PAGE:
– Advertisement – But when they do hold genuinely competitive votes and the result goes against them, they often ignore the result, denouncing it as the work of traitors, criminals and foreign saboteurs, and therefore invalid. By refusing to accept the results of last week’s election and working to delegitimize the vote, Mr. Trump is following a similar strategy.The United States has never before had to force an incumbent to concede a fair defeat at the polls. And merely by raising the possibility that he would have to be forced out of office, Mr. Trump has shattered the bedrock democratic tradition of a seamless transition. The parallel is not exact. Mr. Trump participated in a free and fair democratic election. Most autocrats defy voters before they even vote, excluding real rivals from the ballot and swamping the airwaves with one-sided coverage.- Advertisement – Just a month later, Mr. Pompeo’s boss, President Trump, is now borrowing from Mr. Lukashenko’s playbook, joining a club of truculent leaders who, regardless of what voters decide, declare themselves the winners of elections.That club counts as its members far more dictators, tyrants and potentates than leaders of what used to be known as the “free world” — countries that, led by Washington, have for decades lectured others on the need to hold elections and respect the result. MOSCOW — When the strongman ruler of Belarus declared an implausible landslide victory in an election in August and had himself sworn in for a sixth term as president, the United States and other Western nations denounced what they said was brazen defiance of the voters’ will.President Aleksandr G. Lukashenko’s victory, Secretary of State Mike Pompeo said last month, was “fraud.” Mr. Pompeo added: “We’ve opposed the fact that he’s now inaugurated himself. We know what the people of Belarus want. They want something different.”- Advertisement –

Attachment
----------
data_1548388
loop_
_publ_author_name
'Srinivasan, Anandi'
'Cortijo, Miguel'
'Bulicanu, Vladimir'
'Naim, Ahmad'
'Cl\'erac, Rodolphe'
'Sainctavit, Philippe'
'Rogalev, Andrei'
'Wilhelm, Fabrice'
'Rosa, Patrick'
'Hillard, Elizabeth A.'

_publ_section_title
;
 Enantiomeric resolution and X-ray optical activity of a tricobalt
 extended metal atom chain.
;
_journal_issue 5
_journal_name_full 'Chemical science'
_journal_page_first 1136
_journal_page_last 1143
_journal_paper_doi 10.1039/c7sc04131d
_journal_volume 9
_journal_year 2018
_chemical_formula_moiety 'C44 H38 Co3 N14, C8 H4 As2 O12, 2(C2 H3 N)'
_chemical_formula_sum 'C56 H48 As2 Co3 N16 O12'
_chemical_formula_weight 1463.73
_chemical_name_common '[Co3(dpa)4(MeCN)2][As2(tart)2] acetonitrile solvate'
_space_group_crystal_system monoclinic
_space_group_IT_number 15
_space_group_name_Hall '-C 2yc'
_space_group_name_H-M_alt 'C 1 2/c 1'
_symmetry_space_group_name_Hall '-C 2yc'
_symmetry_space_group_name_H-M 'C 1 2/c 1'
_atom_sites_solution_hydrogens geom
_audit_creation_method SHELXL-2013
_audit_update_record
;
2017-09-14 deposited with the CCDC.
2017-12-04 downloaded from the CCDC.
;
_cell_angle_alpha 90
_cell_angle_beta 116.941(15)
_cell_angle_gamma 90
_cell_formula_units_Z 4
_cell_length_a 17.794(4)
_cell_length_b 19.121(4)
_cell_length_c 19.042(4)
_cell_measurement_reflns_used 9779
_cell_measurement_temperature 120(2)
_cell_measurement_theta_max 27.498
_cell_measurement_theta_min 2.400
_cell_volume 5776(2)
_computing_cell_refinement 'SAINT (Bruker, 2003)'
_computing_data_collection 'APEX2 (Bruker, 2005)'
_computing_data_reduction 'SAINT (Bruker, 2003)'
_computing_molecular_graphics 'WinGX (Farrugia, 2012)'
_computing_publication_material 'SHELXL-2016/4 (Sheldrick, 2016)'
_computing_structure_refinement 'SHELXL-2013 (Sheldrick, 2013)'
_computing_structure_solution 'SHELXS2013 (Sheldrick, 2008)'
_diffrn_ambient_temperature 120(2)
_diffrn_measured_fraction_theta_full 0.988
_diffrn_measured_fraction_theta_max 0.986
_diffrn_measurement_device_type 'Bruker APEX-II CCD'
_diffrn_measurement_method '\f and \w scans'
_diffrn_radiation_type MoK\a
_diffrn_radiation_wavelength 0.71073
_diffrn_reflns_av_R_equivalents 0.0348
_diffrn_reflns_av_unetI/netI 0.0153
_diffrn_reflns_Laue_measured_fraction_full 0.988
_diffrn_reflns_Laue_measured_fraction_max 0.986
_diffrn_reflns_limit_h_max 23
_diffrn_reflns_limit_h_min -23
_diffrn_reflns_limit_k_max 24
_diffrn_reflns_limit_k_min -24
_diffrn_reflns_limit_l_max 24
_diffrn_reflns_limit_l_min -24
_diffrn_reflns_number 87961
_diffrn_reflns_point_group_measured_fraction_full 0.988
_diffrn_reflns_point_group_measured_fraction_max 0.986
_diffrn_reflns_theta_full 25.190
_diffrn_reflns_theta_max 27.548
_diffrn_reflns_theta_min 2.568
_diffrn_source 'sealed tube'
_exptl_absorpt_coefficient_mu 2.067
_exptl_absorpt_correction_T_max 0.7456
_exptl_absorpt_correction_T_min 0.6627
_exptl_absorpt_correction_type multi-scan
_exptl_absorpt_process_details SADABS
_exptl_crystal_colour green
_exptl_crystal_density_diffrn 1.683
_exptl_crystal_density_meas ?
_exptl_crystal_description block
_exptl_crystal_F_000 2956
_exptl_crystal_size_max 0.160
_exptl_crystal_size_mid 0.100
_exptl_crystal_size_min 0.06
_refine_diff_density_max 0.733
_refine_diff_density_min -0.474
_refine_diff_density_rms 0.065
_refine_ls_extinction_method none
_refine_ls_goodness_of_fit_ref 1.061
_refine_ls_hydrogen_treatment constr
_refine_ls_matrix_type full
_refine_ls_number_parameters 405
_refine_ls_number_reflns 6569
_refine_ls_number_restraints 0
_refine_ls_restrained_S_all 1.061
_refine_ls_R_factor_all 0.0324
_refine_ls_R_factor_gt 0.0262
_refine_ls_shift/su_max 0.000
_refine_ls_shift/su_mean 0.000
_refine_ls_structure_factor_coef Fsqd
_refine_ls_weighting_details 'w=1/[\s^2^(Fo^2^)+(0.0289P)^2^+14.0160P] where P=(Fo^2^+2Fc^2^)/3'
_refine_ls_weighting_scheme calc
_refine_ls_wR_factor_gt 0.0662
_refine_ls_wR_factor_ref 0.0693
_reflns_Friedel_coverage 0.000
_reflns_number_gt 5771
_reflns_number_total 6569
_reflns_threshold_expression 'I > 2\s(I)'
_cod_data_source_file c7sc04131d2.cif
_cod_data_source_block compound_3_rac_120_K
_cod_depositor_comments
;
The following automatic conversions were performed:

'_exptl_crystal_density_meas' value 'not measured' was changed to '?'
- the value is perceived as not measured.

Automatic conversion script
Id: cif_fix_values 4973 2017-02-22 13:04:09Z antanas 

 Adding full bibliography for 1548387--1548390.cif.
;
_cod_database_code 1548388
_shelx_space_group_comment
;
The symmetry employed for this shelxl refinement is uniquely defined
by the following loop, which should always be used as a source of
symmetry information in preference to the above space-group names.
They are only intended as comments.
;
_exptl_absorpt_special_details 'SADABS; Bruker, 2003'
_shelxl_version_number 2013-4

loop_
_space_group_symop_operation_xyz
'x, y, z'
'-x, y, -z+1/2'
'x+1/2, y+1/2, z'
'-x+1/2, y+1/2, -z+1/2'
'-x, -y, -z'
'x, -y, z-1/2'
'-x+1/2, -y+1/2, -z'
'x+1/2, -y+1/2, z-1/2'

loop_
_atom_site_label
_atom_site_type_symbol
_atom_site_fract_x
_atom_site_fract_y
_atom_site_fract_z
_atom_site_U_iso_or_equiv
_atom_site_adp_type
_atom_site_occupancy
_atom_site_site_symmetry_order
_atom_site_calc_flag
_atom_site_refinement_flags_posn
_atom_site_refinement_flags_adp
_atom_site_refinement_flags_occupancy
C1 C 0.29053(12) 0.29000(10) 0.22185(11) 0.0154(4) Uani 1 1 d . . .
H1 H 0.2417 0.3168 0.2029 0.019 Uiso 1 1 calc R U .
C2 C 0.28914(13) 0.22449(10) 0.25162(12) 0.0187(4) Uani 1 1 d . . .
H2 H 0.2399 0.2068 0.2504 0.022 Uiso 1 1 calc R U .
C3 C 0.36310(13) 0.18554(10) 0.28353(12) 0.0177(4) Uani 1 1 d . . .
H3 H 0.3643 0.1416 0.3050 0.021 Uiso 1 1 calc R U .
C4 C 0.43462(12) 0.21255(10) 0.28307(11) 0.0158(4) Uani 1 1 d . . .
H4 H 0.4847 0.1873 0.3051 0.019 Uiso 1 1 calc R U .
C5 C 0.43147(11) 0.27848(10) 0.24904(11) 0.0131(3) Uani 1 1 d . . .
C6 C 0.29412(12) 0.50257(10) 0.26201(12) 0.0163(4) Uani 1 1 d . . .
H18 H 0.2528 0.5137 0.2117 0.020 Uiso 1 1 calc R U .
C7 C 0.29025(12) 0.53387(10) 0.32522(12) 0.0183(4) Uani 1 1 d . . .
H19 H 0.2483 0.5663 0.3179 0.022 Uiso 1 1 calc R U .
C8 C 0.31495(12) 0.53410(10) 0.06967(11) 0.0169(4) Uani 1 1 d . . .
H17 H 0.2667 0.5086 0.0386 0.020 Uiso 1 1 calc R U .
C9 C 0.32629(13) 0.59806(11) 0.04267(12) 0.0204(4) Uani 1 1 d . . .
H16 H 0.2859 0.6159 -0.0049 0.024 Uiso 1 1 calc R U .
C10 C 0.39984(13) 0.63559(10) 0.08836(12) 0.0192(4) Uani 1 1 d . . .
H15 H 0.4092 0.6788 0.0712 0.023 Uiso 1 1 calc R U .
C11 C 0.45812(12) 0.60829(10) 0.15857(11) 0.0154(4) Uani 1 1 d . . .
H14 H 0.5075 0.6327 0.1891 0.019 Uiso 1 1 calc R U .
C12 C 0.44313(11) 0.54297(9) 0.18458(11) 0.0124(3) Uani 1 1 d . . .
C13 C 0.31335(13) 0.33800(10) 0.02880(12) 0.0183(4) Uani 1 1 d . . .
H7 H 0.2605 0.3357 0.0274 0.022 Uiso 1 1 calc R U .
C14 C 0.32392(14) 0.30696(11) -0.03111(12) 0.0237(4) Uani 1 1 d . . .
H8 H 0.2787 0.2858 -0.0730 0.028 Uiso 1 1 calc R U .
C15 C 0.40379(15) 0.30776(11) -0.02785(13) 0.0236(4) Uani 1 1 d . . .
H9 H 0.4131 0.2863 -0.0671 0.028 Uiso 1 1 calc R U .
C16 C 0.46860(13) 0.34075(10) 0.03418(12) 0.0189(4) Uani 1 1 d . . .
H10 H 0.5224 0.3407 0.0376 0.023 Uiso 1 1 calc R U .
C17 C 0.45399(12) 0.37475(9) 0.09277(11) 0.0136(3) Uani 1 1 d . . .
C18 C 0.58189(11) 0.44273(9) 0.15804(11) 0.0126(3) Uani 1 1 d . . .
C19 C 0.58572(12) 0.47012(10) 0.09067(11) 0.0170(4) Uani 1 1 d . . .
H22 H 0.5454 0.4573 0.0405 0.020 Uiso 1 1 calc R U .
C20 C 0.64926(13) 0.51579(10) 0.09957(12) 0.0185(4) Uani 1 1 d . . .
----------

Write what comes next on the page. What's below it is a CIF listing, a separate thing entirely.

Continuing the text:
Blackburne sees it as paradoxical that the more he expressed his feelings, the more he laid bare his weaknesses, the stronger that he was perceived by others. This was in 2010. He became a personal trainer and studied nutrition but soon realised how best to help.“It is almost always a mindset problem,” he says.“The problem with footballers is that they go to see a therapist with the mentality that the therapist will not understand them. They are constantly judged by managers and by fans. The last thing they want to do is sit in a room with someone with a notepad judging them.“Because I played the game I suppose I am able to speak their language. I am just a normal bloke. They know me and they trust me so they open up. They start to confide in me.”Some of the problems are familiar ones. A romantic relationship that is going wrong or the inability to communicate with a coach. Blackburne finds the solutions are usually within.“They create stories. I had an agent ring me up asking to speak to one of his players because the player wanted to quit the game. Why did he want to quit? Because the assistant manager did not like him. But that was just the story they were telling themselves.“What if you drop that belief and go into training tomorrow with the mindset that the assistant manager does like you? Train properly instead. That is what he did and now he is back in the team and back scoring. It was all due to his belief. Perception is projection.“I do a whole month on language, on changing communication to handle confrontation skilfully. Agree with the manager and tell him you respect his opinion. Ask him what you need to do to get in his team and then go and do it. It is basically life skills. They should be taught in school.” – Advertisement – 2:03 There is the player at Norwich who has death anxiety. The veteran goalkeeper who was the life and soul of the dressing room but found himself dealing with suicidal thoughts on the commute home. The one at Hull who is so on edge that something as trivial as a dog owner not cleaning up their pet’s mess on his morning walk would ruin his entire day.“Imagine how he reacted when he made a mistake,” says Blackburne.There are the former Brentford team-mates who were each facing their own personal demons, unbeknownst to the other. One of them was drinking vodka alone every night. The pair only found out they were both going through similar struggles after opening up to Blackburne. “They were best friends and only lived down the road from each other.”It is all part of a culture that discourages speaking out.“When it comes to the mental health side, nobody wants people to find out about what they are struggling with in case they are judged for it,” he explains.“What the players find is that the clubs do not support them enough. Some players have been dropped for admitting they had a problem. Football is the release for them.“They have the belief that nobody knows how they feel.”Blackburne’s secret is that he has genuine empathy. He has been on this journey himself. “I had my own meltdown,” he says. “I think that is why players can relate to me.”His mother developed breast cancer. A good friend was diagnosed with motor neurone disease. He took on the role of his carer. “People were asking if I was OK but I would just tell them that I was a warrior. Internally, I was crumbling,” he adds.“My world came crashing down in a big way.”The situation came to a head on a trip to Manchester with his then partner. Blackburne broke down in the hotel room. “She said something and I basically cried for four hours.”It proved to be a turning point.“I had never really cried. It had been building and building so this was a big release. I did not want to tell anyone I was struggling because I was a coach at the time and I did not want to be perceived as weak. Sometimes your biggest breakdown is your biggest breakthrough.” Other challenges facing the modern player are new.“Social media is a big thing. It is a good tool but it can be devastating.”Blackburne remembers receiving a frantic call from a player who was distressed because, in his words, everybody was abusing him on social media. “Listen to the language,” he says. “Everyone was abusing him? Was it everyone or was it just one or two people?“Rather than telling players what the problem is you try to help them by asking questions so they work it out for themselves. You are empowering them to make decisions.“The first thing I ask them is what they do when they get up in the morning. Are they reaching for the phone and scrolling through? Are they searching for their own name? If you want to be a top footballer you need to be proactive not reactive. I have known players who search Twitter as soon as they reach the dressing room. If it is an issue, get off your phone.”Curiously, many of the players now reaching out to Blackburne for support are those towards the back end of their careers, although he believes there is a certain logic to it.“Footballers live their life backwards,” he explains. “They start earning money at 18 and then they regress. You hit 35 and unless you have other skills you have nothing. A normal person is learning and learning and when they get to 35 they are at the top of their game. But footballers have not been taught to deal with the problems that life throws at them.”Blackburne has written a book Head in the Game that will tackle many of these issues – with contributions from the former Arsenal midfielder and World Cup winner Gilberto Silva and the ex-Manchester United and England goalkeeper Ben Foster among others.But in the meantime it is the Footballers Mindset podcast and the accompanying group meetings that are providing much-needed support for what is the game’s unseen epidemic.“Instead of keeping it one on one,” says Blackburne, “I had to open the whole thing up and the result is that I am now speaking to people about this every day. Players are listening to the podcast and that is inspiring them to get my number, come on and help others.“It has become a support network.”The signs are that football needs it now more than ever. Hayley Jarvis of the mental health charity MIND explains the impact of a lockdown UK Active chief executive Huw Edwards urges rethink on gym closures 0:21 Blackburne, a former youth-team goalkeeper at Chelsea, has come to appreciate the sheer scale of the problem since his sessions with players morphed into a podcast.“Football is a very internal game and I have been working with some players now in the Championship for eight years. I would get recommendations and work with them one-by-one but once we started the podcast it just snowballed. More and more people started ringing me. I started to realise there is this big problem that nobody is talking about.”This is football’s secret society. Zoom calls with a dozen players discussing their fears. Webinars of more than 40 professionals sharing their stories. Only by opening up with each other about these mental health issues is the depth of the issue coming to be understood.- Advertisement – “People say footballers have got it easy,” Rob Blackburne tells Sky Sports. “That they only work 10am to 2pm. But they stay in reading message after message telling them they hate them. If they want to go out for a release, maybe to the pub, they have people telling them they have ruined their weekend and want them to die.“Is that the kind of life you want?”- Advertisement – Blackburne has been holding therapy sessions with players for years now. Most earn a fraction of the game’s top stars but find themselves just as exposed to the macho culture that permeates the game, one that encourages competition and punishes weakness.Occasionally, that manifests itself in tragedy. A young man takes his own life, providing a reminder of the toxic environment that exists, the ugly truth about the beautiful game.But much more common are the stories never told by those who are struggling to cope with the scrutiny that comes their way and the demands that they place on themselves.- Advertisement –